The original Haruhi Suzumiya manga, based on the light novels and written before the highly successful anime, was disowned by its publisher. Most records of its existence were erased. They didn't even try to capitalize on the series' newfound immense popularity from 2006 on by bringing it back; instead, another manga by another author was commissioned in order to capitalize on the phenomenon. One possible reason for this is that the first author did some HentaiDoujinshi about the very same series he was drawing, and firing him and disowning his work was the only way the publishers got to manage the affair. Another likely reason is that the artwork for the first manga was terrible. You can see here for yourself.Mikuru's boobs don't even look like boobs.
Referenced in Excel♥Saga: In the opening to one episode, the production staff of the show confront Rikdo Koshi (the writer of the original manga) and toss down several doujinshi in front of him, causing him significant embarrassment. Those doujinshi are actual ones Koshi wrote before he did Excel Saga. Guess what the plot of that episode is based on?
Episode 67, the Beach Episode of Sailor Moon R seems to have been disowned, not even appearing on the "uncut" Creator/ADV English boxset. ADV's excuse was that Naoko Takeuchi hadn't liked the episode anyway. Then again, who did? Plesiosaurs, people... Its second explanation was that it had used DiC's masters, from which 67 was absent. Region 2 DVD releases of the period included it, and the upcoming Viz-backed rerelease in the States will finally see its release stateside.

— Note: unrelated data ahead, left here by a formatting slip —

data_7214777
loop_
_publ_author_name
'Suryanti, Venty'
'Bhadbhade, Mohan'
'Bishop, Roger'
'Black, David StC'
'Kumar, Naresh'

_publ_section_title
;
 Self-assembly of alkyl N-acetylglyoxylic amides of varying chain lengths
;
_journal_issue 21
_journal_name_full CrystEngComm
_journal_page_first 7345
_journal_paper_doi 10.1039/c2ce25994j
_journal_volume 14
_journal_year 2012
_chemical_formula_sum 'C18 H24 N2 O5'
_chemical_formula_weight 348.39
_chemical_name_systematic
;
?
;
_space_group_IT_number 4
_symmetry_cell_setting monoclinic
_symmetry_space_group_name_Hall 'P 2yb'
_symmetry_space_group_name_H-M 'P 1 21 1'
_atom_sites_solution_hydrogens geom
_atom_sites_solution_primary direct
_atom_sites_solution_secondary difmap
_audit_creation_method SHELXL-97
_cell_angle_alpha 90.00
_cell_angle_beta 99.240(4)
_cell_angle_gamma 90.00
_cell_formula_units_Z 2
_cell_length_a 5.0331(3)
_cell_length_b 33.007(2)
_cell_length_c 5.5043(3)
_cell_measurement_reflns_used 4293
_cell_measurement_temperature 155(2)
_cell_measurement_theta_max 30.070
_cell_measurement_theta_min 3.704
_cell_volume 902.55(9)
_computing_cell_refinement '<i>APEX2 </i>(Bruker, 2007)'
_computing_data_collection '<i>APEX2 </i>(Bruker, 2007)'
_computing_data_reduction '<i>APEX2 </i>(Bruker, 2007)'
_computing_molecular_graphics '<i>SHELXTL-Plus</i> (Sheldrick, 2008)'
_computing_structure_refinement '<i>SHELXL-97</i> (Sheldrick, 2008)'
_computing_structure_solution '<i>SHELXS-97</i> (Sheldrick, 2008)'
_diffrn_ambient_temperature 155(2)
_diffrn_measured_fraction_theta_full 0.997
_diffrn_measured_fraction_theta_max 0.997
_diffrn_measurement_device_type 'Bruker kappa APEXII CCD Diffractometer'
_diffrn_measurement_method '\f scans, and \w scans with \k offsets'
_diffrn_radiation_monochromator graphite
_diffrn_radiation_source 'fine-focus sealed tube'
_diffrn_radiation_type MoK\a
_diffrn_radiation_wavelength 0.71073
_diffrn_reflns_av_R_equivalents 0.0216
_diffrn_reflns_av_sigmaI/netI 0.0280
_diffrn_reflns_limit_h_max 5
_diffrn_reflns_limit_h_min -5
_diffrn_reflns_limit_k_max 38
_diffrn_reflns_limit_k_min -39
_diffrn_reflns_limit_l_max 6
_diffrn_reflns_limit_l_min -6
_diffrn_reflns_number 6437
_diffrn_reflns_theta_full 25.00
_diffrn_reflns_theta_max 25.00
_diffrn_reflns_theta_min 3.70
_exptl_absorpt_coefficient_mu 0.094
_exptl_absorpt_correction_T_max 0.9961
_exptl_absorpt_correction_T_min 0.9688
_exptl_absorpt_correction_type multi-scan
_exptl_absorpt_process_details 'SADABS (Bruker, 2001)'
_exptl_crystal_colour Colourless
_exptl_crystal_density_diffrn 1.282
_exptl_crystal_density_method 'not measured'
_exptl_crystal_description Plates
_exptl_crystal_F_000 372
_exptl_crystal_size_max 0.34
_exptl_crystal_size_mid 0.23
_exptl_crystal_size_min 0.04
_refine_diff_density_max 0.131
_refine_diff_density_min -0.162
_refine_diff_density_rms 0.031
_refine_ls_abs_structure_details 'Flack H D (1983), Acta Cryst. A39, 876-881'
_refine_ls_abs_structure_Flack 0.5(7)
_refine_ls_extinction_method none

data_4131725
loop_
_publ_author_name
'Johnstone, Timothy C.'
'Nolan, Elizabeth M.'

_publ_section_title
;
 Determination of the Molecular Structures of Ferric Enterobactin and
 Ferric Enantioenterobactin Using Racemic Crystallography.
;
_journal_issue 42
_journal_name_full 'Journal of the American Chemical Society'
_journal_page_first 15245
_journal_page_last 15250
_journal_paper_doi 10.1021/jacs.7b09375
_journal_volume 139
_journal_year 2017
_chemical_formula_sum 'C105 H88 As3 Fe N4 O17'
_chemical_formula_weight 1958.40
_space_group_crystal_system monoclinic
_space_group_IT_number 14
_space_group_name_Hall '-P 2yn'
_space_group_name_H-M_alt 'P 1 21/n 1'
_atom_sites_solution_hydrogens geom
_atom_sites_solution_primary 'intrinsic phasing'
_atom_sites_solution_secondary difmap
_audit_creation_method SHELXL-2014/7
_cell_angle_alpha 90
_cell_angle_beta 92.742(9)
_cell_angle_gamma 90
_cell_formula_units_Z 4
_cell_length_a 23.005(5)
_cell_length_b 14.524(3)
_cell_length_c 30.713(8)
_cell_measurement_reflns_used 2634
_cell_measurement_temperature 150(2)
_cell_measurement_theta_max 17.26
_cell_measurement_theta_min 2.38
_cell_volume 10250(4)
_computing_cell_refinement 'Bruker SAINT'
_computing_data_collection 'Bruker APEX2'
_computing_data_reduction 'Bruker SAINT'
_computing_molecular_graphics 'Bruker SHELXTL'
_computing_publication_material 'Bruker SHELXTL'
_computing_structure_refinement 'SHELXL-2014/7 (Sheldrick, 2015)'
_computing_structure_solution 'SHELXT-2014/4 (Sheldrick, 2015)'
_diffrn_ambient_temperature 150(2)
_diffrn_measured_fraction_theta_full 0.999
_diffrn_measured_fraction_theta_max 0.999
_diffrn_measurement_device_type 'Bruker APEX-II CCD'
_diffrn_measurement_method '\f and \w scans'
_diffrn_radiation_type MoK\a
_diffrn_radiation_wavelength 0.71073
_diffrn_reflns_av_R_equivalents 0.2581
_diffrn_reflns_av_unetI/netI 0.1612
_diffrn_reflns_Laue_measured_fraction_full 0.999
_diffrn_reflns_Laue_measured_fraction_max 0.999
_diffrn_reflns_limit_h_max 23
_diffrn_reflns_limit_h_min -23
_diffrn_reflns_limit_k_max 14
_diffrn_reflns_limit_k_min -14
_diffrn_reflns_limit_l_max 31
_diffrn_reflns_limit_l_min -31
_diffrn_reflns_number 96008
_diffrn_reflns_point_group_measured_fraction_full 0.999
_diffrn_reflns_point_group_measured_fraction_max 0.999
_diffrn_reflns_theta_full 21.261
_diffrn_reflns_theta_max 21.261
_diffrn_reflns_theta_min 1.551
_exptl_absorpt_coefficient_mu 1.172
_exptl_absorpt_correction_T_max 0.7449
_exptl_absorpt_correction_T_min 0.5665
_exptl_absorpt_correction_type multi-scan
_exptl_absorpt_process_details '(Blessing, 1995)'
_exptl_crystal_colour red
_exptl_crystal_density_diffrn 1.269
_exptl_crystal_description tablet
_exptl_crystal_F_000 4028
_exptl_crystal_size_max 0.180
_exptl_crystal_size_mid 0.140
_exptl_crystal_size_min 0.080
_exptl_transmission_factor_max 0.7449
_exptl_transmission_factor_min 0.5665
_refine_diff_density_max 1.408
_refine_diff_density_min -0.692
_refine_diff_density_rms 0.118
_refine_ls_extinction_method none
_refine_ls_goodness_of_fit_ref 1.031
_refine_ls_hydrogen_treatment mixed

Mobile Suit Gundam has "Episode 15: Kukurus Doan's Island", which wasn't featured on the US broadcast or DVD boxset at the request of Yoshiyuki Tomino, who felt it wasn't up to the standard of the rest of the series thanks to horrendously Off Model moments. There's also the reasoning that he and the director for the episode butted heads, with Tomino stating "He knows what he did", when asked what happened. Ironically, some fans would have preferred that they kept "Doan" and instead removed the previous episode "Time, Be Still", which covers the same concept but not as well and also has tortuously slow pacing. The episode is also still present on the Japanese set, released much later.
The Japanese producers of Pokémon seem to like to pretend that "Electric Soldier Porygon" never existed. This is the infamous episode that featured flashing colors, causing over 600 viewers to go to the hospital with seizures. When news broke of the story in Japan, they aired the same clip again, sending even more people to the hospital. It was an extremely embarrassing event that caused massive problems in the anime industry in general, as apparently something like this could have happened at any time in the previous decade due to the use of "strobe light" animation techniques; they just didn't pay it heed until then. It also nearly killed the franchise. Of course, the producers want no reminders of it — and that includes Porygon itself. Note that no major characters in the games use Porygon either (although that may just be because Porygon is supposed to be rare). What's particularly bad about it is that the cause of the seizures wasn't Porygon at all — the real culprit were explosive missiles launched by an antivirus program in cyberspace, which for whatever reason flashed red and blue when they were hit by Pikachu's lightning.
While Rachael Lillis claims she did enjoy voicing her characters on Pokémon, she admits that she wishes the fans would remember some of her other work as well, since that's all the fans want to talk to her about.
Yuki Kaori had an entertaining way of describing her first published manga (a one shot about vampires): "I wrote this story while I was still dumb — I mean young." She laughs at its narmfulness now.